Learning that there is a better way than self-harm
A new behaviour therapy programme is helping people to manage emotional pain
Prof Marsha Linehan, University of Washington, Kathleen Lynch, Minister for State with responsibility for Mental Health, and Daniel Flynn, Cork Mental Health Services.
A new programme is being rolled out across the country to teach people who are severely suicidal and who repeatedly self-harm that there is a less destructive way to manage their emotional pain.
Those who repeatedly self- harm are often diagnosed with borderline personality disorder (BPD), which is characterised by difficulties in managing emotions, in suicidality and continual self-harm.
Dr Marsha Linehan, a psychologist at the University of Washington, has led a crusade to find an effective treatment approach for BPD and has been credited internationally with developing the most effective treatment to date – dialectical behaviour therapy (DBT).
Linehan spent a week in Ireland at the start of the year training health practitioners in her techniques.
For people with BDP – which is also known as emotionally unstable personality disorder or emotional intensity disorder – standard DBT cuts suicide in half, cuts emergency department visits in half and cuts inpatient admission by 73 per cent when compared with other expert non-behavioural treatments.
“Dialectical behaviour therapy – DBT – is a trans-diagnostic intervention that has varying levels of intensity depending on the person’s level of disorder,” Linehan says. “You must match the intervention to the individual’s needs, and highly suicidal individuals need the full standard treatment.”
Daniel Flynn, principal psychology manager with Cork Mental Health Services, is co-ordinating a national research and implementation programme for DBT. He says suicidality and self-harm are significant problems in Ireland, which has a higher incidence of male self-harm than the international average.
Suicidality and repeated self- harm account for 8 per cent of all emergency department self- harm attendances. The most common forms of deliberate self-harm in Ireland are overdosing, cutting and burning.
“We are lucky in Ireland to have such detailed data on deliberate self-harm available [through the National Registry of Deliberate Self-Harm],” Flynn says. “However, we know that the 10,000 presentations to our emergency departments nationally is not fully representative of the problem. It’s like an iceberg. Those attending the EDs [emergency departments] is what you see above the water, but there is a huge mass under the water that we don’t see – people in quiet desperation hiding their suicidality and self-harm and not learning there is another way of managing their emotional pain.”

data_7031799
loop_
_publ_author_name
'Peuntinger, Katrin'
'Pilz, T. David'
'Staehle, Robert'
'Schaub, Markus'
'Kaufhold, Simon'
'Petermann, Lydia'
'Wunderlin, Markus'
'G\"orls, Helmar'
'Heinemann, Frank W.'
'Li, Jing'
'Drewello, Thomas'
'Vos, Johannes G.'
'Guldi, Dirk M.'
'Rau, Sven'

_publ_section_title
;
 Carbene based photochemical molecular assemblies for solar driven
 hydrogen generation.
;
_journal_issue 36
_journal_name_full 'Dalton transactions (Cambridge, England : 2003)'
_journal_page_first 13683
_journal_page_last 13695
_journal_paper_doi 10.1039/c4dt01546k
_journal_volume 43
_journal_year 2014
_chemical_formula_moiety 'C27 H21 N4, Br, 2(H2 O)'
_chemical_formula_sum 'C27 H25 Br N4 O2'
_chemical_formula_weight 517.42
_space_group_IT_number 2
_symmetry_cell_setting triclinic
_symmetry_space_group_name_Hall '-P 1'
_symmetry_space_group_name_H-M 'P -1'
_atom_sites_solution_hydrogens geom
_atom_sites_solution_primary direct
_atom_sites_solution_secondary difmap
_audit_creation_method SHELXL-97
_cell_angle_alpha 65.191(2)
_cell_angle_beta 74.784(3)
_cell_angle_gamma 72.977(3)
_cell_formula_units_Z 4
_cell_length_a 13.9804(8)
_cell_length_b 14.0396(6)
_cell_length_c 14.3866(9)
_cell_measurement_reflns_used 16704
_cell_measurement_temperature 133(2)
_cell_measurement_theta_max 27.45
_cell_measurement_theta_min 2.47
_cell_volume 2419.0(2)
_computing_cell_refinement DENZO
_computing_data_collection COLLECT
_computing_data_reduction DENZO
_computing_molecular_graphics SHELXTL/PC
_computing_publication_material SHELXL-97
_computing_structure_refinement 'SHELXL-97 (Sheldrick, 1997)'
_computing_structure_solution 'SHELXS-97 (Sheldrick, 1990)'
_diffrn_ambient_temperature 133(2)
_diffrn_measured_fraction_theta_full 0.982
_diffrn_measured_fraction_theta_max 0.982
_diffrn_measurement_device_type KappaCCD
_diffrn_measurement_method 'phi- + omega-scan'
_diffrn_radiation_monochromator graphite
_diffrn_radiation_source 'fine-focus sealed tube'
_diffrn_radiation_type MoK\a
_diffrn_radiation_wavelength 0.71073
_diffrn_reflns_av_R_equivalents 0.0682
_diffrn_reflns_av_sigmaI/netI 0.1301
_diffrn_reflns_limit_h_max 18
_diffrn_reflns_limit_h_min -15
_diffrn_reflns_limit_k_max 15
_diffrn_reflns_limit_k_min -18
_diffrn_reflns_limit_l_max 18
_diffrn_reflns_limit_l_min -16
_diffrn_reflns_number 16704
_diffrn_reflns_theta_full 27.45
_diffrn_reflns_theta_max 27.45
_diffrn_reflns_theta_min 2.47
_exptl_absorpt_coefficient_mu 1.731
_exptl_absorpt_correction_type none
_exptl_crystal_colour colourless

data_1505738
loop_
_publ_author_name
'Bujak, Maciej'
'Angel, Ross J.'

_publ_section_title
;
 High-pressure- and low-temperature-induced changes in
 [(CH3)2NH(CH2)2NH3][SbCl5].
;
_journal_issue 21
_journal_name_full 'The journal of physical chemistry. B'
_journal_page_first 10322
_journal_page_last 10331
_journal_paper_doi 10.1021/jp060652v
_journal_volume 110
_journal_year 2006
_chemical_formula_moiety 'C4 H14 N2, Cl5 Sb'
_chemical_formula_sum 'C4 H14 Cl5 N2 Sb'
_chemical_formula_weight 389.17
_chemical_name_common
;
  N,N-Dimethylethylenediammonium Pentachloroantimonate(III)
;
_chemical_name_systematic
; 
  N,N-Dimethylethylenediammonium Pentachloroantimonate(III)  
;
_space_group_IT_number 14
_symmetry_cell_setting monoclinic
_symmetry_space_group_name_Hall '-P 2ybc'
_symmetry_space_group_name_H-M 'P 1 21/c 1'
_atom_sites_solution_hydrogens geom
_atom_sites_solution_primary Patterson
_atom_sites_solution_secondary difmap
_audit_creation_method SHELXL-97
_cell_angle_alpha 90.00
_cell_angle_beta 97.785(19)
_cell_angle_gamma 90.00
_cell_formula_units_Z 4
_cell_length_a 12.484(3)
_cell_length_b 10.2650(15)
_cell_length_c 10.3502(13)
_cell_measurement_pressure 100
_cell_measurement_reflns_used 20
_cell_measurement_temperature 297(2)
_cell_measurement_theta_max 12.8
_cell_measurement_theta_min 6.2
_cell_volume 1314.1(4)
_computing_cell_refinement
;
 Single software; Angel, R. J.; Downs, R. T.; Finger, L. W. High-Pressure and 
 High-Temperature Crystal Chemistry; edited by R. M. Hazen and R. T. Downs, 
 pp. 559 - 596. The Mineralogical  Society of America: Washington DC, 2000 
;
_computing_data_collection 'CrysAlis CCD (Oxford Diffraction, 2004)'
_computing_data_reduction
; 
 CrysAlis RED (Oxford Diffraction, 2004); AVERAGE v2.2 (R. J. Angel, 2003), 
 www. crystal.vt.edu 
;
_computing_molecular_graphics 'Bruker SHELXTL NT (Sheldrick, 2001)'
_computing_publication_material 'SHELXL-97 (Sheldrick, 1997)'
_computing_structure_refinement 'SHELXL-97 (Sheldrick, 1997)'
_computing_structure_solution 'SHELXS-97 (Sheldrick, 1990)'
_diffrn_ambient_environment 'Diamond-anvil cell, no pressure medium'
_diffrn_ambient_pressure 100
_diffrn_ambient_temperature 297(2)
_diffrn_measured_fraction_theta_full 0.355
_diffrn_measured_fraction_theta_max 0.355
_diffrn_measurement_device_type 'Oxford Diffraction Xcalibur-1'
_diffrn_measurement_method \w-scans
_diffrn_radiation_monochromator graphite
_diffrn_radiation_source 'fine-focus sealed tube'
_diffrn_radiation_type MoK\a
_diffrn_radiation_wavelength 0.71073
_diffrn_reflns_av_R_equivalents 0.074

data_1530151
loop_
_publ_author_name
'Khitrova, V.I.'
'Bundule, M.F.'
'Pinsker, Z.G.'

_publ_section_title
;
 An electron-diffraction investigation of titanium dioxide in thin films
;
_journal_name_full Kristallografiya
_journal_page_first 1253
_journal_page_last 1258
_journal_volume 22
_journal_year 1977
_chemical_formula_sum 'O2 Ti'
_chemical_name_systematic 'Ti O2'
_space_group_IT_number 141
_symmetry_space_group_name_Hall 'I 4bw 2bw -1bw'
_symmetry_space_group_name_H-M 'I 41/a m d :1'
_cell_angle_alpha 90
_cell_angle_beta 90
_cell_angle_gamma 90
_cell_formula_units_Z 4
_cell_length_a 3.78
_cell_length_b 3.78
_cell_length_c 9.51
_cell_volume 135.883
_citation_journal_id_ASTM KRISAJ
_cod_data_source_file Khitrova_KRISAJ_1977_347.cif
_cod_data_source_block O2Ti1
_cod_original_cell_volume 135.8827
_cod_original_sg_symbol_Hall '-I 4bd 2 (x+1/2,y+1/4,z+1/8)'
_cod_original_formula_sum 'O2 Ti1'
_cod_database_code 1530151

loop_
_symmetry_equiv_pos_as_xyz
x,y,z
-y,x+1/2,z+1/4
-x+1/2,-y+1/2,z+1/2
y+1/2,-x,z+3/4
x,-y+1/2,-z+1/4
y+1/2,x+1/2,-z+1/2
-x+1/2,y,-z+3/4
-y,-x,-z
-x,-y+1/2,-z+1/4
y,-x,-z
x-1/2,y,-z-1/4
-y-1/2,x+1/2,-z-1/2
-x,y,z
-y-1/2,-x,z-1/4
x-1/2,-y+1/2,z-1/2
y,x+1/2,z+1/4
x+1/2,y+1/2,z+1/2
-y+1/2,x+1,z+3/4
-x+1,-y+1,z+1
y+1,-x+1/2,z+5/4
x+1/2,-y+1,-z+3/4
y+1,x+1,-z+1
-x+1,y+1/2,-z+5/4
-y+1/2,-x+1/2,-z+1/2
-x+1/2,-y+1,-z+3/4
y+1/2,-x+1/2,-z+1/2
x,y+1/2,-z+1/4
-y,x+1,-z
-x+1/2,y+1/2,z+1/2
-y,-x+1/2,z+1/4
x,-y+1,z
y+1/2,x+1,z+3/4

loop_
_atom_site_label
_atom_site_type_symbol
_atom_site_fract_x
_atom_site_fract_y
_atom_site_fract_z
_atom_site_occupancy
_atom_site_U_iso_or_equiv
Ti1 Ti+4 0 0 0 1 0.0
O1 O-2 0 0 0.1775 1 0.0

Flynn and the National Office for Suicide Prevention are training 16 teams to deliver Linehan’s treatment.
The first DBT programme run by Flynn and his team was in the North Lee Adult Mental Health Service in Cork, an area with one of the highest rates of deliberate self-harm in Ireland.
Twelve clients participated in the first programme in 2010, an evaluation of which showed a reduction in self-harm incidences, emergency department visits, hospital admissions (number and duration), borderline personality symptoms, depression and hopelessness. The results also demonstrated substantial cost savings.
Following the success of that programme, funding was secured from the National Office for Suicide Prevention to expand the programme to the three remaining adult mental health sites in Cork city and county (South Lee, Bantry and Mallow). The office established the DBT National Project Office in June 2013 to support the administration of a national roll-out of the therapy.
Teams are now running in Dublin, Donegal, Cavan-Monaghan, Louth, Meath and Kildare and new teams are in the process of being set up in Waterford, Wexford and Sligo. The areas are selected on the basis of their incidence of suicidality or repetitive self-harm.
The standard DBT programme is run over 52 weeks. It involves one hour of individual therapy every week and 2½ hours of skills group, where clients are taught mindfulness, distress-tolerance skills, emotion-regulation techniques and interpersonal effectiveness skills. Clients have access to a phone-coaching service to help them apply these skills in their day-to-day lives.
Those given priority for DBT treatment are the group most at risk of ending their lives – those who present repeatedly at emergency departments having self- harmed or attempted suicide.
In 2012, 118 individuals presented to emergency departments five times or more having repeatedly harmed themselves. The full DBT programme is for people who are chronically unwell, while those who are treated earlier or younger require less intensive interventions.
Flynn says: “It is important that people understand that there is treatment available – whether you call it emotional dysregulation, chronic self-harm and suicidal ideation or borderline personality disorder – and we are expanding our range of services.
“For a lot of the people we see, this is a very hidden problem,” he adds. “They don’t talk about their self-harming and there is a huge relief when they finally acknowledge that this is how they have been coping.
“If you are at a place in your life where you feel you don’t need to be here any more or are harming yourself as a way of coping with distress, you need to talk to somebody. We encourage people to look for help, talk to your GP and link in with the mental health services.”